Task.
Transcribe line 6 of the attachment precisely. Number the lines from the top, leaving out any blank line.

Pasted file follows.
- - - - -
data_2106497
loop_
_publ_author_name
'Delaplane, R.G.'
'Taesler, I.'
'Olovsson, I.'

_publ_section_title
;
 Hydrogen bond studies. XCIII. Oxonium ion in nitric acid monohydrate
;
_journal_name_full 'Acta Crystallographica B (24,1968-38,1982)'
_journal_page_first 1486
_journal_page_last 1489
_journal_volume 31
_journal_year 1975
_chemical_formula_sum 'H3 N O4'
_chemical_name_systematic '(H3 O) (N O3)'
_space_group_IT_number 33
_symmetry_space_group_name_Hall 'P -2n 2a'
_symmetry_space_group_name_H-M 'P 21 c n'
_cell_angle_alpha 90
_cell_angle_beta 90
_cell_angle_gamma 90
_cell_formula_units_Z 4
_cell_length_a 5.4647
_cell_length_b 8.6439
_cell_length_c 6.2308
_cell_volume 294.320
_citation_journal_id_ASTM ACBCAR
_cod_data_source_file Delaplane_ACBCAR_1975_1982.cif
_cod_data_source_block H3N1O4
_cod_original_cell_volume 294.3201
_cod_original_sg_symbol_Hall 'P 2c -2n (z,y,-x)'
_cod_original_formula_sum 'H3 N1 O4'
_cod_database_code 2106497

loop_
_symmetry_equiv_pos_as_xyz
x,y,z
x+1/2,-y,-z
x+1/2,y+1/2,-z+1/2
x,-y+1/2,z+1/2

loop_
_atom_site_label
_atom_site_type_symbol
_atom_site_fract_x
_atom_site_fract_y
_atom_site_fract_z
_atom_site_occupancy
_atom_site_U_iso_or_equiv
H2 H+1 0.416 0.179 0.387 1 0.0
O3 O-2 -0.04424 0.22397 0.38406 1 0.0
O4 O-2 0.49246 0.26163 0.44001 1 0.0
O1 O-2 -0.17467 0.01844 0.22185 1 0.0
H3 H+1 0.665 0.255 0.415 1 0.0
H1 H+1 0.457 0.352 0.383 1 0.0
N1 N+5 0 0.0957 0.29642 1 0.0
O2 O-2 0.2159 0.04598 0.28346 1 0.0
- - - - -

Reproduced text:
'Olovsson, I.'